A size of 29 x 29 mm with M3 mounts at each side allows for easy and cost-efficient installation with maximum flexibility even in cramped space. Thanks to efficient thermal design, the camera endures a wide housing temperature range up to 65°C to match ever higher temperature requirements. Cost-efficient CS mount lenses will cut down on system cost.  C-mount compatibility is provided via an optional adapter.

    Camera models featuring USB 3.0 interface allow for single-cable solutions and easy integration by plug & play. GigE Vision and USB3 Vision standard compatibility ensures maximum flexibility when implemented in existing installations.

    Contact Clive Phillips on 01582 764334 for further details.

  • Why desktop SEM saves lab operators a lot of time

    Is it true that as a lab operator, you work under constant time pressure? Do you find it challenging to deliver output quickly? Does it take hard work to maintain your high standard of quality?


    These challenges might be the result of the technology you use. Chances are that you work with an optical microscope, or better yet — with an SEM. That makes sense: because of its electron imaging, SEM produces a higher image resolution and magnification, greater image depth, and a visualisation of the three-dimensional external shape of an object.

    But a traditional SEM is also expensive, takes up a lot of space, and requires intensive training to master. That is where a desktop SEM comes in (to replace the traditional floor model SEM).

    Are you familiar with a desktop SEM? Do you know what separates a desktop SEM from a traditional floor model SEM? In this article, we will explain the differences to you.

    Desktop SEM vs. traditional floor model SEM

    A desktop SEM — also referred to as a personal or benchtop SEM — is a smaller, more handy version of the traditional floor model SEM. Because of its simplified user interface, a desktop SEM is easier to use than a floor model SEM — and that is why it will benefit you greatly.

    In fact, a desktop SEM is so manageable that even researchers with none or very basic lab skills can operate it. Which means they can now process their samples themselves. Simply said, a desktop SEM helps you delegate your work to researchers. The result: instead of focusing on all the SEM output you are supposed to deliver, you now have more time for your other lab responsibilities. Which means less pressure — and that is a big benefit.

    Now that we have addressed the greatest benefit for you, let's take look at the other advantages of a desktop SEM:

    • A desktop SEM is significantly more affordable than a traditional floor model SEM.
    • Because of it's smaller size, a desktop SEM is portable and can be placed on your workstation.
    • A desktop SEM requires less setup time and maintenance than a traditional floor model SEM.
    • A desktop SEM is much faster; it reduces loading times to as much as 80%, compared to a traditional floor model SEM. It does so by using an innovative loading technology that combines a sliding plate lock and a small evacuated volume.

    So, a desktop SEM is a more affordable, smaller, handier SEM that provides a push-of-a-button experience — and quick and qualitative results. And since it is so manageable that researchers themselves can operate it, it is a major time-saver for you.

    Learn how Graphite and Carbon manufacturer GMSI gained significant flexibility by working with a desktop SEM. Click here to download the case study of a manufacturer that started going from outsourcing to insourcing.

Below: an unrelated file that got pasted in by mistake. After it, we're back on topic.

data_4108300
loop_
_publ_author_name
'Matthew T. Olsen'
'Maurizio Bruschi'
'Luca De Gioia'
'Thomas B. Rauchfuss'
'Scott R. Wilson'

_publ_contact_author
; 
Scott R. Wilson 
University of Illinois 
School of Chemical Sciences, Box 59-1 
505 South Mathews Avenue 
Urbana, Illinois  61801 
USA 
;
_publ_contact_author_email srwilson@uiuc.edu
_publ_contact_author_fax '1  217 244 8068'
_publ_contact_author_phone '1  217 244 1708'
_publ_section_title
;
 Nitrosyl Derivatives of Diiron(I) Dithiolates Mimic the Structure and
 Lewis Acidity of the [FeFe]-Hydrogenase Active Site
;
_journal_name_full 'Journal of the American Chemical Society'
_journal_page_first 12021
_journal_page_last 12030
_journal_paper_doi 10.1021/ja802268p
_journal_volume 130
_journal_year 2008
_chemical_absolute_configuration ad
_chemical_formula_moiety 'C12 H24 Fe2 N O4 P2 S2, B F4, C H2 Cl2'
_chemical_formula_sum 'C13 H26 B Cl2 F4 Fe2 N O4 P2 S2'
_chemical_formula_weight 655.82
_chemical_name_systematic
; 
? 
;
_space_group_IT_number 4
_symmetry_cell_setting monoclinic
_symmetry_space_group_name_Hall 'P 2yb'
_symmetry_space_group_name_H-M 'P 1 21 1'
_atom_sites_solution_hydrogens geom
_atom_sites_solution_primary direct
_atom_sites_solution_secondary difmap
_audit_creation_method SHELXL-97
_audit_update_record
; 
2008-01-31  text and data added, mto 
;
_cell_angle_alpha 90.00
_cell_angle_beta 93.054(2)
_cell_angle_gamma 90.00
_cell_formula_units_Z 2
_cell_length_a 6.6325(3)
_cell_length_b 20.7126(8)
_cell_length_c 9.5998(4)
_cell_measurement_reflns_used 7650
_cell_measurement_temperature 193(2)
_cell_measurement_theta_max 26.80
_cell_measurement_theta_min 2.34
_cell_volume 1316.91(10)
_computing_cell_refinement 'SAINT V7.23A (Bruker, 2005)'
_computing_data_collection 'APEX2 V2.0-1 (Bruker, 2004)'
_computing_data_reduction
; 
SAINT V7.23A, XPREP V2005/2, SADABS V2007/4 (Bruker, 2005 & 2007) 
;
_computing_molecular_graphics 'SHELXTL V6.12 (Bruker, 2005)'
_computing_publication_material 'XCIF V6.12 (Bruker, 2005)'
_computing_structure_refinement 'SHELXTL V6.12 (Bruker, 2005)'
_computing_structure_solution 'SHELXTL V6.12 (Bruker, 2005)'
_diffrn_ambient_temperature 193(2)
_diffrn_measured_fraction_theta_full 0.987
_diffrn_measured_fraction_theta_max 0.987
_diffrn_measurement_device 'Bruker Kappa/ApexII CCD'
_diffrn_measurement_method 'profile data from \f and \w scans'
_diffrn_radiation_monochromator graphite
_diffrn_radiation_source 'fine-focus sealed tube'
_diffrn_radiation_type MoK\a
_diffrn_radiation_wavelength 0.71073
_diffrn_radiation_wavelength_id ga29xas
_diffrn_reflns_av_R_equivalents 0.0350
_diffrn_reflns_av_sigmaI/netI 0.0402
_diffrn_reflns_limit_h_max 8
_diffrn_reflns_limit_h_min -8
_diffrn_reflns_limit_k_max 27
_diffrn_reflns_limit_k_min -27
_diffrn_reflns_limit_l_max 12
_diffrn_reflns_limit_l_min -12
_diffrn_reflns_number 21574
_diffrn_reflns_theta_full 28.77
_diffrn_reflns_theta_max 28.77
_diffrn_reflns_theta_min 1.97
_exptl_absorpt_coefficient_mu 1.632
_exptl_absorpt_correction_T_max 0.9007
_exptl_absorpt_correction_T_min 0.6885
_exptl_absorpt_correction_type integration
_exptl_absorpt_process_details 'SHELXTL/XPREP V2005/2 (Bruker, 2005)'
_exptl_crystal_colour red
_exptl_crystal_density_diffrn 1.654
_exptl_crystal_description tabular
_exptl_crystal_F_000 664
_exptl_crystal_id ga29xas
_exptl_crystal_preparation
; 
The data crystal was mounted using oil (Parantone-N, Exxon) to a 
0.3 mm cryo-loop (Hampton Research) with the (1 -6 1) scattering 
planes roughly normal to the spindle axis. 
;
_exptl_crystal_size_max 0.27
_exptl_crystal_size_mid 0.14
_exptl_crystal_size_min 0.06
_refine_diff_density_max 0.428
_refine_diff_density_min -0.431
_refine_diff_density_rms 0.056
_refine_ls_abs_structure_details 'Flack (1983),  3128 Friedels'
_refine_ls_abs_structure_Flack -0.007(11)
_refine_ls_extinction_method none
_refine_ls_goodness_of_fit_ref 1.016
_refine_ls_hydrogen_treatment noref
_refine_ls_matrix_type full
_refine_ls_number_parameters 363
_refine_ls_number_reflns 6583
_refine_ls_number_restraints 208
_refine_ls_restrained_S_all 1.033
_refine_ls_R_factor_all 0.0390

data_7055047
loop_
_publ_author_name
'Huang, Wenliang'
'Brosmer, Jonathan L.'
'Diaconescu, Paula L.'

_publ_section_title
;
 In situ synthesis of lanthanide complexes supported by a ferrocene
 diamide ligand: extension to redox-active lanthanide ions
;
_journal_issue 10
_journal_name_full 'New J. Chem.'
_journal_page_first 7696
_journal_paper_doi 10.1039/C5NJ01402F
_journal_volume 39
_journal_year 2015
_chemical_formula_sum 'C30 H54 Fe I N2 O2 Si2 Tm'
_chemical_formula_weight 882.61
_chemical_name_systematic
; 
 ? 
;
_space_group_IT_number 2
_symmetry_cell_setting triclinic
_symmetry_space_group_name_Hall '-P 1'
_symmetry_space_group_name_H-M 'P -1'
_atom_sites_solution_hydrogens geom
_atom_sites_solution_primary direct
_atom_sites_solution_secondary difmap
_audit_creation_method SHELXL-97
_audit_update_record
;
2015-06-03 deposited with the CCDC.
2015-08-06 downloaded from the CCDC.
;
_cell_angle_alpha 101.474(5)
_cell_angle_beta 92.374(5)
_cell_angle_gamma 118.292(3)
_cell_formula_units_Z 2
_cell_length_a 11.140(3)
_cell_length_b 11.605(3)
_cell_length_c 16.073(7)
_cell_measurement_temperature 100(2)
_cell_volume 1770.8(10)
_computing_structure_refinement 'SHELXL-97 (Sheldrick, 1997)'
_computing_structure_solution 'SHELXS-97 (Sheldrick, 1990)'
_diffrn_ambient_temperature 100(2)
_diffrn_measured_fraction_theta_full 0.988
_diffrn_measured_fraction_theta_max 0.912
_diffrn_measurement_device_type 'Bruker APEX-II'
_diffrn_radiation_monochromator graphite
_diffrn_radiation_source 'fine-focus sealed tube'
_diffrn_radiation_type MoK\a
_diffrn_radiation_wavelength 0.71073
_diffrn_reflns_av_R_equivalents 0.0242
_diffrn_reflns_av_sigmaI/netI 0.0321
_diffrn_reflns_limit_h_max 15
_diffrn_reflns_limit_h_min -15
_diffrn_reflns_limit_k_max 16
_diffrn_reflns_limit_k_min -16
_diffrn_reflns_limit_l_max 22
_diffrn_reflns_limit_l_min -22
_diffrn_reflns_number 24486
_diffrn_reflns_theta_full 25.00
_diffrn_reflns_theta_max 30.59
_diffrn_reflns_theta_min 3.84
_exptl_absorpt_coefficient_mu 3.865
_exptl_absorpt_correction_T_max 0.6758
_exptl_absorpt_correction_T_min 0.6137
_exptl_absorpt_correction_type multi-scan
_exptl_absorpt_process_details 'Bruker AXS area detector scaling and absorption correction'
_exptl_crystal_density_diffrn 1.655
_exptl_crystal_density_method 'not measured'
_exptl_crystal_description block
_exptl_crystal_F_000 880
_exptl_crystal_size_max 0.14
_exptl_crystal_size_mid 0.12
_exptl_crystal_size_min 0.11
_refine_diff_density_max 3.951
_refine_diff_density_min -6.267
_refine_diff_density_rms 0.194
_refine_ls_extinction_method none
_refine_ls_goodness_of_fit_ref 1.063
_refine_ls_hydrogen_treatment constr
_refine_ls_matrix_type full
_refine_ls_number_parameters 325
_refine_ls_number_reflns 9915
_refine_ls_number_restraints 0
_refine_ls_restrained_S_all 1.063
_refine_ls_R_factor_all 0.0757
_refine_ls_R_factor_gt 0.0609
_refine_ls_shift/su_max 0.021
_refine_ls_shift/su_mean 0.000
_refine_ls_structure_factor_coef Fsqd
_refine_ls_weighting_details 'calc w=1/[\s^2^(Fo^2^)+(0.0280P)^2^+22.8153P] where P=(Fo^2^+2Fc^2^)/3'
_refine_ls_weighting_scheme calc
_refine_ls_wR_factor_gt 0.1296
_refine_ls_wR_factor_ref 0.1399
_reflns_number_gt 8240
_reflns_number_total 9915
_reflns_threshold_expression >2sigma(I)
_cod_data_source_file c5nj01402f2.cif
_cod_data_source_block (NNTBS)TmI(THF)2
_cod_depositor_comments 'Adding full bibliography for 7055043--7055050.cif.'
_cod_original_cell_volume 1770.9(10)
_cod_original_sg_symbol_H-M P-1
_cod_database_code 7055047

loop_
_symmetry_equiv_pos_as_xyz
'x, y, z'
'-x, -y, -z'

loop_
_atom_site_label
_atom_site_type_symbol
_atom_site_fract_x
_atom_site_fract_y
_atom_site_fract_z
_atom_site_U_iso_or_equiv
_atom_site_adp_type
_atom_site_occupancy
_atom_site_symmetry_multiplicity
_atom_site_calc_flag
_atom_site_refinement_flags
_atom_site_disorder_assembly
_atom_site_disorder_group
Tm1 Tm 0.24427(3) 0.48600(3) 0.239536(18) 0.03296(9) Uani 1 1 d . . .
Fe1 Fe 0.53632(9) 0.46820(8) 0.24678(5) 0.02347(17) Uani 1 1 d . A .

Article by Karl Kersten - Application Manager at Phenom-World, the world’s leading supplier of desktop scanning electron microscopes. He is passionate about converting customer requirements into product or feature specifications so customers can achieve their goals.

  • Customer Testimonial: Desktop SEM imaging in the development of a radioablation device

    World health has never been as advanced as it is now. Identifying and control of diseases is advancing at an exponential rate. However it’s the Big C that remains as a dark cloud over the landscape. With population longetivity increasing its inevitable that focus has become concentrated on cures for cancer.

    Research into radiation therapy utilise the Phenom ProX with Particle Metric post image analysis software the imaging and analytics of determining the quality of microspheres. The UMCU in the Netherlands hopes that conducting these clinical studies will lead to positive movement for patients with unremovable liver malignancies.



    Click here to download the full article

  • Customer Testimonial: Polymeric Nanofibers, Nanofibrous Layers, Nanofiber Yarns and Nanoparticles

    As textiles have moved from woven to non woven fabrics the physical dimensions of the fibres have drastically reduced. Understanding the complexity of  fibre interaction in these matrices can be a drawn out and difficult  process as the technologies for these analytical studies have yet to catch up.

    The introduction of Fibre Metric Analysis from Phenom World within ProSuite allows hundreds of fibres to be measured and characterised within seconds. Here, Jitka Färberovä of Liberec outlines the use of Phenom’s new software innovation and how applications of noninterwoven fabrics are moving forward at a quicker pace because of it.




    Click here to download the full article

  • 10th Int Conference on Additive Manufacturing & 3D Printing


    10th Int Conference on Additive Manufacturing & 3D Printing,

    A perfect mixture of presentations and networking. A broad scope of presentations allowing less specialist participants but with enough depth to draw out the real issues, challenges and opportunities in additive manufacturing,

    Tuesday 12th - Thursday 14th July 2016.

    The Belfrey Hotel, Nottingham.

    Register for this event HERE